intro(3)
ASSEMBLER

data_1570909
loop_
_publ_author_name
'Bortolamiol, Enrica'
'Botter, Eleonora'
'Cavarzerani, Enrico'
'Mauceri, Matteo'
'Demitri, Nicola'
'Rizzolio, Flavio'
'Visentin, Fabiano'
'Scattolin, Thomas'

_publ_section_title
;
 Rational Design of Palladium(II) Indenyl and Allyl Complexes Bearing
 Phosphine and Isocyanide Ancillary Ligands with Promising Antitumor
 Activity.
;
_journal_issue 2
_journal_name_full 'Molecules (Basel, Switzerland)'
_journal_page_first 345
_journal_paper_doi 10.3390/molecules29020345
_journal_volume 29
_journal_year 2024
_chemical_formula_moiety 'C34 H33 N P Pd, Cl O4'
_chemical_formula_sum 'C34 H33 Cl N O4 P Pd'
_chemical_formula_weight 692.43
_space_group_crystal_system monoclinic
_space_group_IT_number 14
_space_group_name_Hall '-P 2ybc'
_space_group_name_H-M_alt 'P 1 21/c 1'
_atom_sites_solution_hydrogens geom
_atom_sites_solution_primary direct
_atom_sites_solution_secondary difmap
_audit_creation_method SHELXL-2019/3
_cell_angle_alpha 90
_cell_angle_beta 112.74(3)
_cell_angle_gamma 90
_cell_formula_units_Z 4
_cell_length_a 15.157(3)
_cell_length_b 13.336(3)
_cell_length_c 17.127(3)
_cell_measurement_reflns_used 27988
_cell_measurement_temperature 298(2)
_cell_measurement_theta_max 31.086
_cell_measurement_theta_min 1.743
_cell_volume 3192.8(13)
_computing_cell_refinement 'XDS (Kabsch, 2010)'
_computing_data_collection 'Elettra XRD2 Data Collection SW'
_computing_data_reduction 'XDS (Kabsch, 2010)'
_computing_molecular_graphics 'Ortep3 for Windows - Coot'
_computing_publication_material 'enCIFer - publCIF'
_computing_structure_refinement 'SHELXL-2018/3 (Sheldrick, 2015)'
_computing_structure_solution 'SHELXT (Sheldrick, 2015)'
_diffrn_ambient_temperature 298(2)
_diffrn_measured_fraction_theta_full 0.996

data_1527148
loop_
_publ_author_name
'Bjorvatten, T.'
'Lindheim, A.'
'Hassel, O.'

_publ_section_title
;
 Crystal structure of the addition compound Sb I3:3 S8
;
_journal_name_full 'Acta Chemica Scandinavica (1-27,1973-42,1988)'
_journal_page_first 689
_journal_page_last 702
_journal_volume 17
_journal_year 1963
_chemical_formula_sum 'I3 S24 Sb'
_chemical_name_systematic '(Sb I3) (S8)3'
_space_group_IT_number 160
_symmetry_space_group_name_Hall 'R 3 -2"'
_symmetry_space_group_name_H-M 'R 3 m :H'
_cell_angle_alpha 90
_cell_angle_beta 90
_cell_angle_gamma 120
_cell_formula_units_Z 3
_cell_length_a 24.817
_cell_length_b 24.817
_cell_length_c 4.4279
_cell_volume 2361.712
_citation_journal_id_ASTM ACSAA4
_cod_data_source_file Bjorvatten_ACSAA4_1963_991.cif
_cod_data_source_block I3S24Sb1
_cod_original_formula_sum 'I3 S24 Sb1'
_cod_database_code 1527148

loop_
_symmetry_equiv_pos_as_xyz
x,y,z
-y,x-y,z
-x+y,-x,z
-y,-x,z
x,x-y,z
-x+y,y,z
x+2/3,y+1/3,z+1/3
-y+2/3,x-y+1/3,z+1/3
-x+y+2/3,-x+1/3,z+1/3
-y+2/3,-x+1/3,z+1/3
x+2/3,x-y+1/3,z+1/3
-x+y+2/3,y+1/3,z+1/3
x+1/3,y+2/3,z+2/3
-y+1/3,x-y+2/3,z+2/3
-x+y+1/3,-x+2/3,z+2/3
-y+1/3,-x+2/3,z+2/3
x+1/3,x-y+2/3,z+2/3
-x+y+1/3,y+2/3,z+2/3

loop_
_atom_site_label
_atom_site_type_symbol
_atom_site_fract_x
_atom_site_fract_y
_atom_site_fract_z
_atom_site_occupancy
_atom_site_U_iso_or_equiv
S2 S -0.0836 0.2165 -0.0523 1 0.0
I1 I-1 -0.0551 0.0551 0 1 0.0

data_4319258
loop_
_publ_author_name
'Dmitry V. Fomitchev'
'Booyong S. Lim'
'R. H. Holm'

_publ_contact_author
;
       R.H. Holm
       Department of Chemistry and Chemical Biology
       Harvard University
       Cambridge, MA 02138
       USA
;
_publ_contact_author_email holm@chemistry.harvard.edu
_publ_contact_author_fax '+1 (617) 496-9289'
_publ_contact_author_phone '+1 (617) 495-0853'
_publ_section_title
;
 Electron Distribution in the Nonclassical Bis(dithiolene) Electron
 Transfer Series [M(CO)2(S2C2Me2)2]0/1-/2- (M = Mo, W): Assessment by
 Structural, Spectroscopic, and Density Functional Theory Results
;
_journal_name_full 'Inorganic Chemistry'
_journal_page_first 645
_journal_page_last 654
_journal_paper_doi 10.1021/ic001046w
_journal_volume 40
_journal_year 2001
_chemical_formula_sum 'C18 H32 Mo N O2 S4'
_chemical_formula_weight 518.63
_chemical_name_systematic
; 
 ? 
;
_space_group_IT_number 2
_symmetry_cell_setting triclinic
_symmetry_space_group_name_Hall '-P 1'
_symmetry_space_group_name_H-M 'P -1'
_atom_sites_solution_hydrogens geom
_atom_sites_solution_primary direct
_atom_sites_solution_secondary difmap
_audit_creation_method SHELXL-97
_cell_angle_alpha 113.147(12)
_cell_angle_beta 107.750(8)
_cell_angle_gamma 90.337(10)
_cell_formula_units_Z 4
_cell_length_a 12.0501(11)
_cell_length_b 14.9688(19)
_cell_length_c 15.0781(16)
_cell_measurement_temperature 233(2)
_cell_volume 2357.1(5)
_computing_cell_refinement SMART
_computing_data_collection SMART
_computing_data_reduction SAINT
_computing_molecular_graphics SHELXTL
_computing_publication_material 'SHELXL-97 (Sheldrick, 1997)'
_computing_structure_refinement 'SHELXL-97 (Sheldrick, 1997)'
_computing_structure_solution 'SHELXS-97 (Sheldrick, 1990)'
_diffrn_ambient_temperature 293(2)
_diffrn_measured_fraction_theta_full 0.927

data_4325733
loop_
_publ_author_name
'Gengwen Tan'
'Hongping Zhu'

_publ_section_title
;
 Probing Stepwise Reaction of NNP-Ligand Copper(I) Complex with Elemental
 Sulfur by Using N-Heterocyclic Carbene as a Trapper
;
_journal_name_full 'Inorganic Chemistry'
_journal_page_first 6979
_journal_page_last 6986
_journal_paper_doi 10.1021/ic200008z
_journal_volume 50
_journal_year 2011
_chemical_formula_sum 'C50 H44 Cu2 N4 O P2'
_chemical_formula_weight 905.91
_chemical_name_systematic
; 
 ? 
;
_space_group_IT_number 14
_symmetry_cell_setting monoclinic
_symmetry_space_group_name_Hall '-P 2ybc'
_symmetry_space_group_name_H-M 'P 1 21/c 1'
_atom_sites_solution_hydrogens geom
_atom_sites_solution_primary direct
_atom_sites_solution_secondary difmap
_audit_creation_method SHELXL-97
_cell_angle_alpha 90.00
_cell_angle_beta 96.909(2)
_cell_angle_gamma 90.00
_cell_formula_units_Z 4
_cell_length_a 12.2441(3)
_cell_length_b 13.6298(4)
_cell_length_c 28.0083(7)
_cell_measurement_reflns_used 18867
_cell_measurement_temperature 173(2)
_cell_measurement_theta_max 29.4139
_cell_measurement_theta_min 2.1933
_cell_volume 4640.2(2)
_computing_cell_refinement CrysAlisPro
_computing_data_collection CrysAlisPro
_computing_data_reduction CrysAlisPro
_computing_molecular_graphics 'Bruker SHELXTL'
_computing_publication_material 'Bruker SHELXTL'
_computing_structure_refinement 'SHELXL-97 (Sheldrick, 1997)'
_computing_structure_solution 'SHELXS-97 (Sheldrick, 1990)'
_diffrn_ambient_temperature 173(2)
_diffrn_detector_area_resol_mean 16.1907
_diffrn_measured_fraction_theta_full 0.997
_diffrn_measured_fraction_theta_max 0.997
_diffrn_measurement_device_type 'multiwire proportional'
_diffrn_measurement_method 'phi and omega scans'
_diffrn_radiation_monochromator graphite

as /usr/include/sys.s file ... The PDP11 assembly language interface is given for each system call. The assembler symbols are defined in `/usr/include/sys.s'. Return values appear in registers r0 and r1; it is unwise to count on these registers being preserved when no value is expected. An erroneous call is always indicated by turning on the c-bit of the condition codes. The error number is returned in r0. The presence of an error is most easily tested by the instructions bes and bec (`branch on error set (or clear)'). These are synonyms for the bcs and bcc instructions. On the Interdata 8/32, the system call arguments correspond well to the arguments of the C routines. The sequence is: la %2,errno l %0,&callno svc 0,args Thus register 2 points to a word into which the error number will be stored as needed; it is cleared if no error occurs. Register 0 contains the system call number; the nomenclature is identical to that on the PDP11. The argument of the svc is the address of the arguments, laid out in storage as in the C calling sequence. The return value is in register 2 (possibly 3 also, as in pipe) and is -1 in case of error. The overflow bit in the program status word is also set when errors occur. INTRO(2)